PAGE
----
Tag Archives: Oliver Finegold

Mayor BoJo

I’m aghast.

Was Ken brought down by Gordon Brown’s poisonous effect on the Labour Party? Was it the £25 4×4 congestion charge? Was it a backlash against his embracing of London’s diversity or his meeting Yusuf Al-Qaradawi? Was it his support for Fidel Castro and Hugo Chavez or his failure to get the tube running properly? Was it his support for the corrupt Sir Ian Blair, or the street crime which spiralled out of control, despite the figures the Metropolitan Police lazily fell back on? Worse still was it Brian Paddick’s failure to direct his supporters’ second votes to go to Ken?

Boris Johnson isn’t a fan of ethnic minorities, homosexuals, poor people or London for that matter, yet London has just voted him Mayor. London elected someone with the right attitude and experience for two terms, then reflected and decided “he’s been in the job too long” and supplanted him with a bumbling oaf of a man, who’s never prioritised London’s affairs as an MP, and doesn’t support measures such as the congestion charge which have already been proven to improve London’s environment. Seems a bit bonkers doesn’t it? But whilst extremely upsetting and worrying, it was actually quite predictable.

The diversity agenda quite simply doesn’t operate in a straight line. Livingstone came in with the creation of the job in 2000 promising genuine change, and he delivered. More than anything he set about breaking the disproportionate privilege previously only held by the white middle-class – the funding of ethnic minority groups, the congestion charge, the promotion of ethnic and subcultural events like Pride by City Hall – Trafalgar Square has never been busier, more educational or diverse – these have all acted to raise the profile and power of London’s minorities. Except a) now there’s more of a level playing field they’re all flexing their muscles in ways previously unthinkable and b) the middle classes will never overwhelmingly support the championing of policies, approaches or attitudes which act in others’ best interests.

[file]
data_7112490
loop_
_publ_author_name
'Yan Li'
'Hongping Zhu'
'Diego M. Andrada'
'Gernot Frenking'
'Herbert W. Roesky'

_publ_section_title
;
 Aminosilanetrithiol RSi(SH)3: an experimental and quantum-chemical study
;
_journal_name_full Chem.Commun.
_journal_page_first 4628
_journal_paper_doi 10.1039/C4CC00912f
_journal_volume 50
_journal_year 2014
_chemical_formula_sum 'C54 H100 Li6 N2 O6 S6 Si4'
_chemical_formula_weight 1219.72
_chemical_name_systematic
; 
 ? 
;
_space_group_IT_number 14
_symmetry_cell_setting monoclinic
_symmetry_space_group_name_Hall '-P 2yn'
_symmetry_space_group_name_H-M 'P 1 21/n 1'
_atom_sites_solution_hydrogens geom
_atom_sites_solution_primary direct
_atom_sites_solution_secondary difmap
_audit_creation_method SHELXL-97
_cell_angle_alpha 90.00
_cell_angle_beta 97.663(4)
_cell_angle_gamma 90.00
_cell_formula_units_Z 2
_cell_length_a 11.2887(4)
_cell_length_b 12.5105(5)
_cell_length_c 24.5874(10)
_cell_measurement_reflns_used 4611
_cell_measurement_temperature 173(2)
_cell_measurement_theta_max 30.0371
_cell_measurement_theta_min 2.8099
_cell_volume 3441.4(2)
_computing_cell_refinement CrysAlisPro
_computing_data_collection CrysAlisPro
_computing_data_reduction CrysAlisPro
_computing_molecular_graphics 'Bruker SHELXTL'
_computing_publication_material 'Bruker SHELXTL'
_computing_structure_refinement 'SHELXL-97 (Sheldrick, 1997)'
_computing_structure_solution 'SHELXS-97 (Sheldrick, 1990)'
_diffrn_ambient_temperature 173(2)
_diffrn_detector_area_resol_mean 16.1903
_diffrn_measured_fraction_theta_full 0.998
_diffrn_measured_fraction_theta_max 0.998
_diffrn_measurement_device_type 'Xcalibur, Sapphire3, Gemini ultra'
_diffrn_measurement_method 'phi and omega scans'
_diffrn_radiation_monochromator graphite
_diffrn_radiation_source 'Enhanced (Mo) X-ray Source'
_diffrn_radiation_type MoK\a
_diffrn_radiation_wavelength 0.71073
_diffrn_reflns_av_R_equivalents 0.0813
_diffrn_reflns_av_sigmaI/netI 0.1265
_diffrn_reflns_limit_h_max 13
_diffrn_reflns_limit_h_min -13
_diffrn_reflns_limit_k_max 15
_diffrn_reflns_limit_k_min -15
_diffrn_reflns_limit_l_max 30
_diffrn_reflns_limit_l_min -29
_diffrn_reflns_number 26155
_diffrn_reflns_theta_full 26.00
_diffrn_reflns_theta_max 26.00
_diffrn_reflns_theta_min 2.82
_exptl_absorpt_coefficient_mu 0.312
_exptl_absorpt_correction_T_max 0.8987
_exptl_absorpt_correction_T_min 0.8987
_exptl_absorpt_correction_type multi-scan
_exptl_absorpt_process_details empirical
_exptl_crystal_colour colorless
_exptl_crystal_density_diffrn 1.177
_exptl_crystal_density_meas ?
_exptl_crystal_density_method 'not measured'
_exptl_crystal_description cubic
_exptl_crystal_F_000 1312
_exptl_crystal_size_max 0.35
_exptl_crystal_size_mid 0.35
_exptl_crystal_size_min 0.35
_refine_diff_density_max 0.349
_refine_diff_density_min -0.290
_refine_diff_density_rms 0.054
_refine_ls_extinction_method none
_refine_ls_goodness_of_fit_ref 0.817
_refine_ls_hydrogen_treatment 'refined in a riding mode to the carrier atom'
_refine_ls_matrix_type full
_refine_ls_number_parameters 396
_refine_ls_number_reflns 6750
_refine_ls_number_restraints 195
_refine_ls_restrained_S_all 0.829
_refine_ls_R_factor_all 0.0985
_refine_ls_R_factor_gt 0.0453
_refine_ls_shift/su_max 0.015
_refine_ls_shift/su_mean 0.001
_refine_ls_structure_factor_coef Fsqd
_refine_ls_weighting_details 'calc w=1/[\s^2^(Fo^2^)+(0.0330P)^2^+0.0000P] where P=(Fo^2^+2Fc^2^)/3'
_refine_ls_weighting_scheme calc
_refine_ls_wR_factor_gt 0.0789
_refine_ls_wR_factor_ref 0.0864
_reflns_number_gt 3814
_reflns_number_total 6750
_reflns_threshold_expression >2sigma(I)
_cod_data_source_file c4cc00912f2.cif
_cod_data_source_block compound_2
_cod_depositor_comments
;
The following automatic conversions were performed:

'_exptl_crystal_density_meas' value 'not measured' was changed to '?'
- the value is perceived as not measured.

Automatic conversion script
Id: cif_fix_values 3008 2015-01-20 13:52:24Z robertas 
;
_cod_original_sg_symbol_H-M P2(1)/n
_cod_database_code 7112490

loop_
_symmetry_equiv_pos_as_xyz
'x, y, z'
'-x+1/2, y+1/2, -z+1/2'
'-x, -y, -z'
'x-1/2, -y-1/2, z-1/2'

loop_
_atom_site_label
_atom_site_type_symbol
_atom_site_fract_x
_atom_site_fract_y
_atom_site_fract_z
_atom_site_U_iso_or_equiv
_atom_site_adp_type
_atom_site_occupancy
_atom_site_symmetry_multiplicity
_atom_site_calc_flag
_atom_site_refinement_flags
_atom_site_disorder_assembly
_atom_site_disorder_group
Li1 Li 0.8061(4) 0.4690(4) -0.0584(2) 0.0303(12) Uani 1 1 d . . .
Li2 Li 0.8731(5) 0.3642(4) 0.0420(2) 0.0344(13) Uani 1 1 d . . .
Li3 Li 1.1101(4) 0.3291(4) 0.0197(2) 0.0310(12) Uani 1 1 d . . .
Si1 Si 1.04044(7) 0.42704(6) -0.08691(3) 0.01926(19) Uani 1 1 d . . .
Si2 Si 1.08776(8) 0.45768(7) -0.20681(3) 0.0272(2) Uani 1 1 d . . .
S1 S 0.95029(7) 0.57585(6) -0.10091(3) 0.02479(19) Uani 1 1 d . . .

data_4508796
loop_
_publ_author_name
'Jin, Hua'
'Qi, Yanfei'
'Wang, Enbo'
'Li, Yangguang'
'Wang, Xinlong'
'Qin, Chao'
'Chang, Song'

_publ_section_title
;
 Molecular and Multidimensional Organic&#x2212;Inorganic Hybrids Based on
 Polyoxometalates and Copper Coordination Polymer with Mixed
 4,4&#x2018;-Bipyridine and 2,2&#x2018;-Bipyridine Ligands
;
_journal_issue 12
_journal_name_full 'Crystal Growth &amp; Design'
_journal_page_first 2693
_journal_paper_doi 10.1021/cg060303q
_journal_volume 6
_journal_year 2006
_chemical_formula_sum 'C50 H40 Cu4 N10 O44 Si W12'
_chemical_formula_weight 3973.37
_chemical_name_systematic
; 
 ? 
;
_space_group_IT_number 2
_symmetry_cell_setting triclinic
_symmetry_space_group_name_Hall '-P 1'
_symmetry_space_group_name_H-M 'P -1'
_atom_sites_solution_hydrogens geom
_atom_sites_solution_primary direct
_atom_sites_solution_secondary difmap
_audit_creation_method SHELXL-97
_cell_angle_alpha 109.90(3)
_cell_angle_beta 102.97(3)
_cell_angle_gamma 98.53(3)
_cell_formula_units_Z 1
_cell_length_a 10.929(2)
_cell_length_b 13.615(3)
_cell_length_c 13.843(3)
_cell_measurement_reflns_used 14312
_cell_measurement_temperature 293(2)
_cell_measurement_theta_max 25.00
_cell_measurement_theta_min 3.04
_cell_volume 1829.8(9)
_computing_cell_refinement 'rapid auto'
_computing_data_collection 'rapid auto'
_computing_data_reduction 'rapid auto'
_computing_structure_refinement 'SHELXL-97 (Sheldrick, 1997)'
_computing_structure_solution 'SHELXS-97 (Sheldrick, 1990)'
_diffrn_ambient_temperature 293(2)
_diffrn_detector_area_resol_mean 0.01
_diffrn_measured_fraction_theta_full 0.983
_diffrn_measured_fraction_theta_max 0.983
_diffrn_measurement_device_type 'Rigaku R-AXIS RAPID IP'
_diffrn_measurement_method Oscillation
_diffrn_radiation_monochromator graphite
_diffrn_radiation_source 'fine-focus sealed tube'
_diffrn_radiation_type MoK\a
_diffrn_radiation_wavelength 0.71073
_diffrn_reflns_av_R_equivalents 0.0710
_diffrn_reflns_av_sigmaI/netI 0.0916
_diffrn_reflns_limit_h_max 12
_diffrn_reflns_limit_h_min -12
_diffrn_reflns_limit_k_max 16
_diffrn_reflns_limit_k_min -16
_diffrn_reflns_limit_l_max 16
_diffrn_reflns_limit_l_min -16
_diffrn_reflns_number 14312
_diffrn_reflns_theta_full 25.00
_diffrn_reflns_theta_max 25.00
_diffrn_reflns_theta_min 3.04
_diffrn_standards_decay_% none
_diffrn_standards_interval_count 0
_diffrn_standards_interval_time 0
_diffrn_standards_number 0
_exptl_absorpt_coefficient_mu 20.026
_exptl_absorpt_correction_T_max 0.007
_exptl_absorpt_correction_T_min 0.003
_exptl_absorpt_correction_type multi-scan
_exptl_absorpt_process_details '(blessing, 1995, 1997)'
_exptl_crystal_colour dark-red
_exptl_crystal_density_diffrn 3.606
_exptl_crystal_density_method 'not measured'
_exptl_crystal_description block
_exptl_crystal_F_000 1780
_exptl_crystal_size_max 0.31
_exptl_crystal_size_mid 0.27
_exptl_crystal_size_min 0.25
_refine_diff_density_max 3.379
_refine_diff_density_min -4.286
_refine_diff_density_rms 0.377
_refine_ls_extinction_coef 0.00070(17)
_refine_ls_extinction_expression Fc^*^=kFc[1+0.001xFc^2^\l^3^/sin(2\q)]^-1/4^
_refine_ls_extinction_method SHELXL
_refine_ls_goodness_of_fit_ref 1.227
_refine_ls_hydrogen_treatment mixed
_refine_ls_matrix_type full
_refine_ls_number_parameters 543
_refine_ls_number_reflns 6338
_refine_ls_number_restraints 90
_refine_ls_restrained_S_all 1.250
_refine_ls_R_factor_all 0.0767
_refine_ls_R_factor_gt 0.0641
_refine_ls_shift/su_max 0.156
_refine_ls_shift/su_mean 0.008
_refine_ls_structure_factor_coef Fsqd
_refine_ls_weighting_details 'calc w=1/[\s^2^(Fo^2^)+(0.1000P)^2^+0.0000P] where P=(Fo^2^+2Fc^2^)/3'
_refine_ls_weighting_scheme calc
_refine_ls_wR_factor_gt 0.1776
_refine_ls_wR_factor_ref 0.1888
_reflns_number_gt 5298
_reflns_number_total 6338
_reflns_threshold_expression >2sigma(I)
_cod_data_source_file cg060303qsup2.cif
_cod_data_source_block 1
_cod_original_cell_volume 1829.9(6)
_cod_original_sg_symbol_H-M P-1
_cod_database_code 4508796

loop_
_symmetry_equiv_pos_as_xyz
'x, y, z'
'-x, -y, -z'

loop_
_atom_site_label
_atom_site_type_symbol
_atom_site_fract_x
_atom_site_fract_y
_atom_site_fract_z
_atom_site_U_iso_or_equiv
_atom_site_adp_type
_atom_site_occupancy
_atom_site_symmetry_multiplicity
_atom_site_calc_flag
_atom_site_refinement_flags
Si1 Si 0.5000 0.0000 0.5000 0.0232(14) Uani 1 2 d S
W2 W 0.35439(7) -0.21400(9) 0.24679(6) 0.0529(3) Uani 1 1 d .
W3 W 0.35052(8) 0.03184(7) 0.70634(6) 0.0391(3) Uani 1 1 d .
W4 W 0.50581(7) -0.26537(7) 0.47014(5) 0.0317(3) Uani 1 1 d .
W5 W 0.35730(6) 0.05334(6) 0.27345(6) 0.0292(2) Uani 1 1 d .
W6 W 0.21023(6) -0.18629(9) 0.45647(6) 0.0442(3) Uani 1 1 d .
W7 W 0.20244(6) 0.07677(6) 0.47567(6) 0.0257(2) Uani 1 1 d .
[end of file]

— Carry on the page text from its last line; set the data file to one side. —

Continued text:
So Ken was in large measure a victim of his own success. But the Guardian is also right I think – a perception of arrogance, being above what the voters might want – also did him in. Was the Oliver Finegold affair his Monica Lewinksy moment? Maybe, in that it didn’t reflect badly on him in his job, but was a distraction he could have done without, and:

(whilst) every success brought acclaim (it) also seemed to erode his sense of humility. The line between self-belief and arrogance can be a thin one. Self-belief was a essential component of the construct Livingstone had so successfully sold to the public over almost 30 years. Arrogance, descending all too frequently into shows of petulance, only served to degrade it.

That’s a really strong analysis I think. He was right to battle the disgusting Evening Standard, but it was a pointless battle. He was right to bid for the Olympics, but London wanted to hear he wanted it for community and sport, not merely for the development money (which was, after all, a prime priority for his position). He may have championed gay rights with his partnership register (the precursor to civil partnerships), but his open support of Islamist cleric Yusuf Al-Qaradawi compromised a key component of his support from the gay community. Was he right in saying the right wing tabloids didn’t represent Al-Qaradawi’s views fairly? Probably. But he also refused to acknowledge that the cleric might have misrepresented his real views to him too. And then he really backed the wrong horse with Sir Ian Blair (whom Boris now needs to fire from chairing the Metropolitan Police Authority, as promised). Supporting a Metropolitan Police Commissioner who remained more concerned with saving his own neck following his corrupt attempt to block the investigation into the Met’s murder of Jean Charles de Menezes was just bananas. With people’s experience of street, knife and gun crime escalating out of control in Ken’s last term, he could then never say he was the Mayor of law and order.